What are the Similarities Between the Zimmerman and Fitzpatrick Cases?

DOCUMENTS IN EACH CASE APPEAR TO LACK PROBABLE CAUSE

by Sharon Rondeau

(Apr. 18, 2012) — Radio show host Rush Limbaugh spent the 20 minutes of his opening monologue today speaking about the charging documents being used to indict George Zimmerman for second-degree murder in the death of Trayvon Martin.

Legal experts who have weighed in on the Zimmerman arrest are Andrew McCarthy, Harvard Law Professor Alan Dershowitz, and talk show host Mark Levin, who said that the documents do not “support probable cause” in the incident.

“This is an attack on excellence,” Limbaugh said of the way in which prosecutor Angela Corey is moving forward to charge Zimmerman after she bypassed a grand jury and issued the charging document herself.

If the charging document in the Zimmerman case is insufficient, what about the forged documents being used against Walter Francis Fitzpatrick, III on the charge of “tampering with government records?”

During a probable cause hearing on January 17, 2012, Chief Court Clerk Martha M. Cook admitted that she did not place her signature on the arrest warrant and affidavit of complaint used to incarcerate Fitzpatrick on December 7, 2011.  The name of the person who signed it has not been revealed. “It raises up the issue of what is at the core of all this, which is a challenge to the jury system starting in eastern Tennessee,” Fitzpatrick said.  “Who forged her name, and why?” he asked.

Despite Cook’s admission that she did not sign the arrest warrant and affidavit of complaint, the documents were relied upon to confiscate Fitzpatrick’s computer and two printers on the evening of December 7, 2011.

Was there probable cause to believe that Fitzpatrick intended to steal the documents?  While Monroe County Sheriff’s Department Detective Conway Mason told The Post & Email in December that a video existed of Fitzpatrick taking government papers, it was not shown during the probable cause hearing.  Fitzpatrick said he does not know whether or not the grand jury assembled to evaluate the evidence against him viewed the purported video.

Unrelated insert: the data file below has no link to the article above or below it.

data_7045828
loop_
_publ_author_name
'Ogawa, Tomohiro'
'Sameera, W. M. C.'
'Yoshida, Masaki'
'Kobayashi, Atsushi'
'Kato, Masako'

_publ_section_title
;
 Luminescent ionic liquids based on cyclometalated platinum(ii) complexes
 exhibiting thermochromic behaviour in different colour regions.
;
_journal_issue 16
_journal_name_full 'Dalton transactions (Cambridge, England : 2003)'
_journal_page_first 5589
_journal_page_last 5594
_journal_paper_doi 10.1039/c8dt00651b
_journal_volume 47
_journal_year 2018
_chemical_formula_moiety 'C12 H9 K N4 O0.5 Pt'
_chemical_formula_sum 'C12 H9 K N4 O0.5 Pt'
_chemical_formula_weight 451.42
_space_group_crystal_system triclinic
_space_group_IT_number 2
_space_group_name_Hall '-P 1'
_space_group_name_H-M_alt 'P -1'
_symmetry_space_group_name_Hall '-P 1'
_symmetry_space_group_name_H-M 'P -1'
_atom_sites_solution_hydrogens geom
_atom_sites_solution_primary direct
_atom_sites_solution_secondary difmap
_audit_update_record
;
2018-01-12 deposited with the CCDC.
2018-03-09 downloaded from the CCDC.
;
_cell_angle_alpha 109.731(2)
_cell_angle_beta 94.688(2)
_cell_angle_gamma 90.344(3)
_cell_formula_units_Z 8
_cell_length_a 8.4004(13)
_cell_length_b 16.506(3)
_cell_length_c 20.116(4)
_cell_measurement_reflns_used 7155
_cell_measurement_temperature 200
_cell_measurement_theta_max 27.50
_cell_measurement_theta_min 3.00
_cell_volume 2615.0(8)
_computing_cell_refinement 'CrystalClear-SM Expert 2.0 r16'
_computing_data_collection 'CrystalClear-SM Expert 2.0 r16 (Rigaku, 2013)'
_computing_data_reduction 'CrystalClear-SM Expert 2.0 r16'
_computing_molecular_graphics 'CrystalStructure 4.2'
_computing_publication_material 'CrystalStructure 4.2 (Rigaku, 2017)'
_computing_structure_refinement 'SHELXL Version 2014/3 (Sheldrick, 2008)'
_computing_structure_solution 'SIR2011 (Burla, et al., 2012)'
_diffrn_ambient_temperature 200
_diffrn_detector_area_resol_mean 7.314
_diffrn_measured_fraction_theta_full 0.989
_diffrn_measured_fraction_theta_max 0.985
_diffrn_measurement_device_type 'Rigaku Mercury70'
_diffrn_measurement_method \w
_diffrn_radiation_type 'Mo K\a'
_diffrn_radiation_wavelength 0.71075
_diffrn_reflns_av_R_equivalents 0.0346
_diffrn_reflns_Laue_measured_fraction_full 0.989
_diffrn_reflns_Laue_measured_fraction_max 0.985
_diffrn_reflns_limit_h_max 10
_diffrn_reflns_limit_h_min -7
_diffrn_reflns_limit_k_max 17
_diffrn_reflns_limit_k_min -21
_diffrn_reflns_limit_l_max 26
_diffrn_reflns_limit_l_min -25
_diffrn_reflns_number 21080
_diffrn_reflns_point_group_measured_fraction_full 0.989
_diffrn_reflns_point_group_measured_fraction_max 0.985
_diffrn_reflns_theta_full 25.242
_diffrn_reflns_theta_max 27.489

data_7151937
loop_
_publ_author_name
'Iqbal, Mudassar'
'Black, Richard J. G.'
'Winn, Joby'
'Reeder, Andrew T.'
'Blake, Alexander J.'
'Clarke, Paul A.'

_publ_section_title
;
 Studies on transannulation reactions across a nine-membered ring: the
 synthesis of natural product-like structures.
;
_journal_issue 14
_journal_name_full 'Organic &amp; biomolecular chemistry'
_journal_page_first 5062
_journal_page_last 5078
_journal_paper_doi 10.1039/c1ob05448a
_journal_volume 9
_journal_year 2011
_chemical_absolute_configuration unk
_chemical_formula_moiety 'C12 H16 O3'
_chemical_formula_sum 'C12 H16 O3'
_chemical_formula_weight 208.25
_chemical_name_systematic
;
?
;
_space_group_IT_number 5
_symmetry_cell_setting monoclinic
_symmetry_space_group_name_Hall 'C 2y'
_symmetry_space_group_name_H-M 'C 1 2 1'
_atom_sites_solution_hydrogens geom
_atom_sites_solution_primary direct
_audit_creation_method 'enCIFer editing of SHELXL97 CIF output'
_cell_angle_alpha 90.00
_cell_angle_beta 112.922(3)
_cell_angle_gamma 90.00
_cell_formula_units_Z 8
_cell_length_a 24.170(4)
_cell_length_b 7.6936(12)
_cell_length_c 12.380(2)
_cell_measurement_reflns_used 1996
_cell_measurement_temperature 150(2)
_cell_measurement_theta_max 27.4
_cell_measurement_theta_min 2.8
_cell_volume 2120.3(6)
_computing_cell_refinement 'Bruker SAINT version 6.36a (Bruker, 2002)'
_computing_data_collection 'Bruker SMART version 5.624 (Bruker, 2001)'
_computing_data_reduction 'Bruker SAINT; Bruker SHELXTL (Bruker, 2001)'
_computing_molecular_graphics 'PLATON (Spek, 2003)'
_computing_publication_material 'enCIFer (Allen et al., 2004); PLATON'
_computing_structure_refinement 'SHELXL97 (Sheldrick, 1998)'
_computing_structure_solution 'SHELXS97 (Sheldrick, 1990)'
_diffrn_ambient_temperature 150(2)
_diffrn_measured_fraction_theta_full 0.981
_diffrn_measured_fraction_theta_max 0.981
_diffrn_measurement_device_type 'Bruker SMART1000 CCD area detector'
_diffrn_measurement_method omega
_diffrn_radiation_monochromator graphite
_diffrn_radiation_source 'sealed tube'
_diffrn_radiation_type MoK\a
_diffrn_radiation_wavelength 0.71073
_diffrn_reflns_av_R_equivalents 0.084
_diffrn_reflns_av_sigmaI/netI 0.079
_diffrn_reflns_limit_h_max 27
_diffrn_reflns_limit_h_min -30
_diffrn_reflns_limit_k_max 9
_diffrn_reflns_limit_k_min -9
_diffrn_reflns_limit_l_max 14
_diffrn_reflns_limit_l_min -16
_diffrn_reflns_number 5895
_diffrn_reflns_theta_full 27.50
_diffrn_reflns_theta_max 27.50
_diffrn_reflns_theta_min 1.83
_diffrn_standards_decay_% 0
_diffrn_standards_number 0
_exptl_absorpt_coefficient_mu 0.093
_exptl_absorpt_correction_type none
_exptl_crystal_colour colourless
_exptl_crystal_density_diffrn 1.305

Judge H. Reed Dixon presided over the probable cause hearing, during which he stated that a judge would choose the special grand jury in Fitzpatrick’s case.  The Post & Email is in possession of the audio recording of the hearing.  Judge Amy F. Reedy then advanced the case on March 26, 2012, scheduling a hearing for April 30.

Because Cook stated that she did not sign the documents, Assistant Prosecutor Paul D. Rush identified himself as the accuser.  “Paul Rush became my replacement accuser for the person who forged Cook’s signature,” Fitzpatrick said.  “Neither one of those people can be placed in a situation where they have to answer questions about the charging documents, which are forgeries,” he stated.

During the hearing, Cook stated that her deputy clerks “quite often” sign her name to court documents.

In February, Fitzpatrick had reported the documents as containing forged signatures to the Sweetwater Police Department during an interview about his stolen household possessions.  Fitzpatrick told The Post & Email that at the same time, he gave them a copy of the audio recording from the probable cause hearing on which Cook can be heard admitting that she did not sign the documents and did not know who did.

Following receipt of the documents issued by the Monroe County clerk’s office, Detective Conway Mason countersigned them.  “He signed them after they were forged,” Fitzpatrick said.

The grand jury which was reportedly “picked” by a judge in violation of state law contained a foreman who was compromised, Faye C. Tennyson, who had served as foreman last year and would have been familiar with Fitzpatrick.  Fitzpatrick maintains that he was “falsely accused” and that his computer and printers were “stolen.”

“It is an attack against the Constitution of the United States of America and the Tennessee state constitution.  They’re attacking me because they’ve been caught rigging the juries.  What’s going on down in Florida?  It’s the same thing.  They’re getting around the system, and people like Jesse Jackson and Al Sharpton are trying to make political hay out of this thing.  Where do you find a way to stop it?  ‘We the People’ and the construction and operation of a legitimate grand jury,” Fitzpatrick said.  “If they can get forged documents through a legal system here in the state of Tennessee, there’s nothing to stop them from doing the same thing to Mr. Zimmerman in Florida.”

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